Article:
According to a MarketingProfs.com article, getting your past customers to buy from you again can also result in more ongoing revenue. If you can convince your customer to make a second purchase, that customer is more than twice as likely to buy a third time. And that customer is more likely to buy even a fourth time! “If you’re able to make even a small increase in your conversion rate for second-time purchases, you’ll see serious revenue growth.”
So honing in with the right targeted marketing for your one-time buyers will increase the amount of second-time purchases. And once you’ve gotten them to make that second buy, it’s often only a matter of time before they make their next purchase. You’ll also reduce the customer acquisition cost.
Customers who happily made a purchase from you are more likely to buy again. Of course, you can start with purchase data to help determine what else they may buy from you. But purchase history alone may not be a good indicator of future luxury purchases.
Say you bought something at a fashion retail store. You’ll be in that retailer’s customer database. They may have your email address. They may have your name. But they have no idea what your potential is to buy more in the future.
“What is the capacity of the individual to spend with me, who I have already in my database? Most of our clients don’t know,” states Bischoff.
Previous spending is a key component of luxury marketing, but it should not be the only data point you’re using. Not all existing high net worth customers will have the abilty or capacity to spend more with you. So, identifying those who do is essential to enhancing your revenue and driving a higher customer lifetime value.
Data beyond income or net worth will be valuable in determining your luxury marketing focus. Besides wealth, there are plenty of other data points to consider.
“We advise our customers to take their database and append it with our Wealth Engine information,” explains Bischoff. ”Appending means we match their records with ours. We have a database of 240 million individuals in the U.S., covering about 85% to 95% of the adult population. We match these individuals with our data and our system. Then we can add to the information that our clients have.”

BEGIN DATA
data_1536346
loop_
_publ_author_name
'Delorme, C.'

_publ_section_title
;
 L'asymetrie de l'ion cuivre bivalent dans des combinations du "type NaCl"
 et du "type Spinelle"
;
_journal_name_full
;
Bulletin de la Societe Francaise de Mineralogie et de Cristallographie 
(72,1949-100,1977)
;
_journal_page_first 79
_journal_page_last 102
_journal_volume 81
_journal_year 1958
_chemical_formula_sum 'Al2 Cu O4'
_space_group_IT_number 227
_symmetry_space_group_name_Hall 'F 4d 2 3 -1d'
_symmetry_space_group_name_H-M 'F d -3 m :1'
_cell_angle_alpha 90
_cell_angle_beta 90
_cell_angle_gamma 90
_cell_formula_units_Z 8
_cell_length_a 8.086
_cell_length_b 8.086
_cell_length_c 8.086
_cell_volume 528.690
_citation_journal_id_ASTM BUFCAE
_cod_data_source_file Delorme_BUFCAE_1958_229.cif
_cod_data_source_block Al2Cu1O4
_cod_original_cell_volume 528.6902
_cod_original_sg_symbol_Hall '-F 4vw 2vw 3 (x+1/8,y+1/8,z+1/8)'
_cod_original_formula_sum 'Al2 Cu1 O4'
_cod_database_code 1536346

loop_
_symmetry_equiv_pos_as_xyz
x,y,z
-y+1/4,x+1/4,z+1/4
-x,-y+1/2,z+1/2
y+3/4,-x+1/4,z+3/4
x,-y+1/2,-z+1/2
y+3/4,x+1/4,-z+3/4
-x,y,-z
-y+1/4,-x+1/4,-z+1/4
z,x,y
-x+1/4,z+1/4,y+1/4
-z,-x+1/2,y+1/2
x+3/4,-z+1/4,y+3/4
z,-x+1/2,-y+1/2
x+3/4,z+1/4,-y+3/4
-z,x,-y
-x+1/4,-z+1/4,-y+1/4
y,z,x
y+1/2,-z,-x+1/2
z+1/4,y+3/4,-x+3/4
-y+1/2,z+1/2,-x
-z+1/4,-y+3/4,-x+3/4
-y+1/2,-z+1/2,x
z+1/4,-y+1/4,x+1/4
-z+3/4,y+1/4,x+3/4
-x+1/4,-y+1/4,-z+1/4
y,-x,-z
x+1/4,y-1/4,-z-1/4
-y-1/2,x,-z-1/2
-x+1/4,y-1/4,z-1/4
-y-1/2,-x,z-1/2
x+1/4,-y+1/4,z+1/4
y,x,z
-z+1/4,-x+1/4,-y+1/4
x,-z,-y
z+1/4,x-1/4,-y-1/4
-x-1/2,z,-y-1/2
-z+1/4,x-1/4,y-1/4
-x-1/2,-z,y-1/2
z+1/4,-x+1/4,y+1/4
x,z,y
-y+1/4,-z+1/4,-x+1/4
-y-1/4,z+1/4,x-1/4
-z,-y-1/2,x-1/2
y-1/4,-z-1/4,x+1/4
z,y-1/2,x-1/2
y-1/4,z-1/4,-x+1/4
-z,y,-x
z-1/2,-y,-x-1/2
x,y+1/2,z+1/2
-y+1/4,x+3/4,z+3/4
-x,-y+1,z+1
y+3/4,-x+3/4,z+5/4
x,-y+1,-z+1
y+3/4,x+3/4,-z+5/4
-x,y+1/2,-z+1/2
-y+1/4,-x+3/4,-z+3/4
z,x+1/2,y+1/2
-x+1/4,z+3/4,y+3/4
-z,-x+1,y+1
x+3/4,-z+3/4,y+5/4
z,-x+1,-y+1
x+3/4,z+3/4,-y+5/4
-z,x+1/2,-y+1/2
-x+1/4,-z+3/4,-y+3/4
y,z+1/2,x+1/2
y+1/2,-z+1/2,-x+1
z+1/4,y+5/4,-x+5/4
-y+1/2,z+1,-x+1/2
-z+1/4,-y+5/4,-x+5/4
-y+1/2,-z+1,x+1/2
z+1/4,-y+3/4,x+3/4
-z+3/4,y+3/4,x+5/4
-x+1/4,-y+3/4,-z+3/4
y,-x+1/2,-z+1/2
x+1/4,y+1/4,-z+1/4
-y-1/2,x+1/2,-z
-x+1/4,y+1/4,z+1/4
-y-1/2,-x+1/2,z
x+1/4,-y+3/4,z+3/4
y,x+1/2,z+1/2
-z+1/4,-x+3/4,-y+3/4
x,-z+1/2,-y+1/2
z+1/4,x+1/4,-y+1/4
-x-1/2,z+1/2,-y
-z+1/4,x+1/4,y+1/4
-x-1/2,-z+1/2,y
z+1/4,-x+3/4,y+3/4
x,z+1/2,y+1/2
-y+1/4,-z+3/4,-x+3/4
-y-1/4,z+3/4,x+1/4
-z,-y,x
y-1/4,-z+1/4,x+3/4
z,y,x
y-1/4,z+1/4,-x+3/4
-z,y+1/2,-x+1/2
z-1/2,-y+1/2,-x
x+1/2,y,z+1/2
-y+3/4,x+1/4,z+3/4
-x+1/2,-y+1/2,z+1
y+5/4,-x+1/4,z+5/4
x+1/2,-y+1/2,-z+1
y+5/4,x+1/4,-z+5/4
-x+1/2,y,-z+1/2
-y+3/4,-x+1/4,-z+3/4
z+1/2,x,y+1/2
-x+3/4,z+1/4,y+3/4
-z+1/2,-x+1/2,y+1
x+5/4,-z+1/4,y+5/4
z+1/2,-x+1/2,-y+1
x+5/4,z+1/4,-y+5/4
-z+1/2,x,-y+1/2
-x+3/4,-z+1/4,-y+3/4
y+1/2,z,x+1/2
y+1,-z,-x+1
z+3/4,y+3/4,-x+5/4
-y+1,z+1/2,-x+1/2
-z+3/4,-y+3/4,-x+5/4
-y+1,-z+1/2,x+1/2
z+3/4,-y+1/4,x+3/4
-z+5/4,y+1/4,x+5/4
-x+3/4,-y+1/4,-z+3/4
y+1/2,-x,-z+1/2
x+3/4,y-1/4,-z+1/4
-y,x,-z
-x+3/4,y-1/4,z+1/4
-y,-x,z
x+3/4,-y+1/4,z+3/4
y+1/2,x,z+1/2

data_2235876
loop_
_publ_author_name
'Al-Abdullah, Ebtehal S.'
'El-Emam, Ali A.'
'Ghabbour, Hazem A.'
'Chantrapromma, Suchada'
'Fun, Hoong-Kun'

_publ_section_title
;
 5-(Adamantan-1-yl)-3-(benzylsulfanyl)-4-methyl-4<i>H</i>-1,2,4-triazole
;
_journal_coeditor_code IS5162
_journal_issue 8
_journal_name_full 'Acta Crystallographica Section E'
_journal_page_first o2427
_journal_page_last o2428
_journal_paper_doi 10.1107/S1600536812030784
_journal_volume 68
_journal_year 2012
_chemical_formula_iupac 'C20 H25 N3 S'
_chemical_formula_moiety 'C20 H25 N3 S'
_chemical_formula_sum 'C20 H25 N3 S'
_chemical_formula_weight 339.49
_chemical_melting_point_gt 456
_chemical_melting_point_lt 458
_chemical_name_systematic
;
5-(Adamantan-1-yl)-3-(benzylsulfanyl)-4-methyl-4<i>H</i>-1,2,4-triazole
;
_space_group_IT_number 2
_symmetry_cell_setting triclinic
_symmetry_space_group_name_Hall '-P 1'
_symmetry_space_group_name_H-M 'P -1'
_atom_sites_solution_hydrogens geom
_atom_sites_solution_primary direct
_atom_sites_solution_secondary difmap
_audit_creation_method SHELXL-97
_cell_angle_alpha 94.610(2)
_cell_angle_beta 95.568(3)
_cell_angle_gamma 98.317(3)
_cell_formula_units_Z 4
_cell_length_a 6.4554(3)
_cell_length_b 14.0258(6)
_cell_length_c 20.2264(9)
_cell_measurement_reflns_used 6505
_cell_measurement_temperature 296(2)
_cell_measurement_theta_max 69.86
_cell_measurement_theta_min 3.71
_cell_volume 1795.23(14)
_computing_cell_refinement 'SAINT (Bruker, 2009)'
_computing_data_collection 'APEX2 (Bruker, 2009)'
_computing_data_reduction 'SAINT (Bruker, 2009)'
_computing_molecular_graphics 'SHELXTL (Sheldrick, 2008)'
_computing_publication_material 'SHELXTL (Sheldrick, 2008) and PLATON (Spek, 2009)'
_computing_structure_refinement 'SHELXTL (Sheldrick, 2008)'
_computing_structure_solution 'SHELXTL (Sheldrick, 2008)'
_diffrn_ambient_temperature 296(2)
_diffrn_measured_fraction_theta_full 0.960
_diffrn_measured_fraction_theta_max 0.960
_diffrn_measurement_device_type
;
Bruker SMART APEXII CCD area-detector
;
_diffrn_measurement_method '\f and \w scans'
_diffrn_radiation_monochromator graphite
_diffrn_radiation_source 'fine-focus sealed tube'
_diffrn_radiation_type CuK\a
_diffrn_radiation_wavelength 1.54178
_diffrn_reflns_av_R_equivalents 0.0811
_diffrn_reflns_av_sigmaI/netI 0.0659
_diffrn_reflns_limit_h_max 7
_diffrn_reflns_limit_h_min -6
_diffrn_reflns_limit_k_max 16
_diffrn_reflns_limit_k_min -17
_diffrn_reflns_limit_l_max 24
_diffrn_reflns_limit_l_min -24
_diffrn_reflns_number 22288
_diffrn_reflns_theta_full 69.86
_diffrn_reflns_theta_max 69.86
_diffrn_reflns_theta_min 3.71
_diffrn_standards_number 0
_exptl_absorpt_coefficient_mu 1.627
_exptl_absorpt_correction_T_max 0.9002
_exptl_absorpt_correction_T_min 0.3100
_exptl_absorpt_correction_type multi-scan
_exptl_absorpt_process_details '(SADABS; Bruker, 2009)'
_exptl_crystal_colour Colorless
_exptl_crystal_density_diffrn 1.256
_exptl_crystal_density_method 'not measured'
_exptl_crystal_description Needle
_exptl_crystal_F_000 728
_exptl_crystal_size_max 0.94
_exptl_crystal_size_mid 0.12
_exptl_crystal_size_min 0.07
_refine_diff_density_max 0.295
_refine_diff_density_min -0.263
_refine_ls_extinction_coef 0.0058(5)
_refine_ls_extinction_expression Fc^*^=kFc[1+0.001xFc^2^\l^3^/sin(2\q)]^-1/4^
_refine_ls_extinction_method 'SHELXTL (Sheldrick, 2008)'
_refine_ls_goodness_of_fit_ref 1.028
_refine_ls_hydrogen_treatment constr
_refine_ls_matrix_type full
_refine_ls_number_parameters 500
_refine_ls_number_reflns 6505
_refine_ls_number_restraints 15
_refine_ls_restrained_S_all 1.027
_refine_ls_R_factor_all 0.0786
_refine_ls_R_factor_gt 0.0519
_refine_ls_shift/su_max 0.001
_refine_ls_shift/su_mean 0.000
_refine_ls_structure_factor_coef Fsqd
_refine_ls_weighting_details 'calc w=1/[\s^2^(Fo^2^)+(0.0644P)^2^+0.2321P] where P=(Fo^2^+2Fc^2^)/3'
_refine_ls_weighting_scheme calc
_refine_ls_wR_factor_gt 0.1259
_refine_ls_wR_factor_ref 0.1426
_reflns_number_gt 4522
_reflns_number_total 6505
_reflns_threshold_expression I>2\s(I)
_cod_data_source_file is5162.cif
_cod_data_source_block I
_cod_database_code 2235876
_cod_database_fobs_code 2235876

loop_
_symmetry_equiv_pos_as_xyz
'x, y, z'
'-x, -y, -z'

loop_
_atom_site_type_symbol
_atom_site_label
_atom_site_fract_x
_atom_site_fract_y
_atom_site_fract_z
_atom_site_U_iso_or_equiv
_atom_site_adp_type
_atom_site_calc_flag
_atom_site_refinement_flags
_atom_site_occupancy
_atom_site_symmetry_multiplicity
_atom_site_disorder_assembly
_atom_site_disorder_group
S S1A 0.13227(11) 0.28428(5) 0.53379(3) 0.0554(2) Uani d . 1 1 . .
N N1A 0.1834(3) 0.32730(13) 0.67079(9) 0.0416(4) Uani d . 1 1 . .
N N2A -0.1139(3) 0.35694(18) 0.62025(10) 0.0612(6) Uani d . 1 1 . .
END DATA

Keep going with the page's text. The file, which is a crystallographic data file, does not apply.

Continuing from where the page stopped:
One person may have a net worth of $5 million. Another person’s net worth is over $500 million. Plus there are up to 1,200 different data points on likes, affinities, donations, causes they support, etc. All this WealthEngine information is reported back to our clients. That allows them to start pinpointing their luxury marketing efforts toward people they already know. They already know to contact these people because a lot of them gave contact information in a prior buying session. That is the starting point.
Once you understand all of these things about your existing database, you can then start to make use of other resources. Those include AI, machine learning, and any kind of predictive modeling to score that database. By scoring, you can determine the best of the best luxury marketing prospects.
Should your database be segmented or categorized? Should you not market to the entire database, only two segments of it for certain products or services? The real trick is that score, which is a very unique feature of WealthEngine.
Getting specific about who you’ll be marketing to can make your work much more efficient. “It is imperative for brands, both luxury and non-luxury, to prioritize and segment their customer base. Then they can identify who they should focus their time and budget on in their marketing campaigns.”
In addition to pulling your best repeat prospects from your own list, you can apply that modeling score to new prospects. The WealthEngine database is full of individuals with whom you have not had any previous interaction. Combining your data with WealthEngine data will model those potential luxury market buyers so that you can reduce your customer acquisition cost. Luxury marketing is not just about previous buying habits, but identifying others who are most like you past buyers. They are prospects who have the tendency to make purchases and have wealth to do so.
In that case, WealthEngine will give you the most “lookalikes” to your best customers. Those are people you know as your best customers based on how well they fit your target profile. Then, you will actually be marketing to the people who look most like those who already have some relationship with you. That will definitely reduce your customer acquisition cost.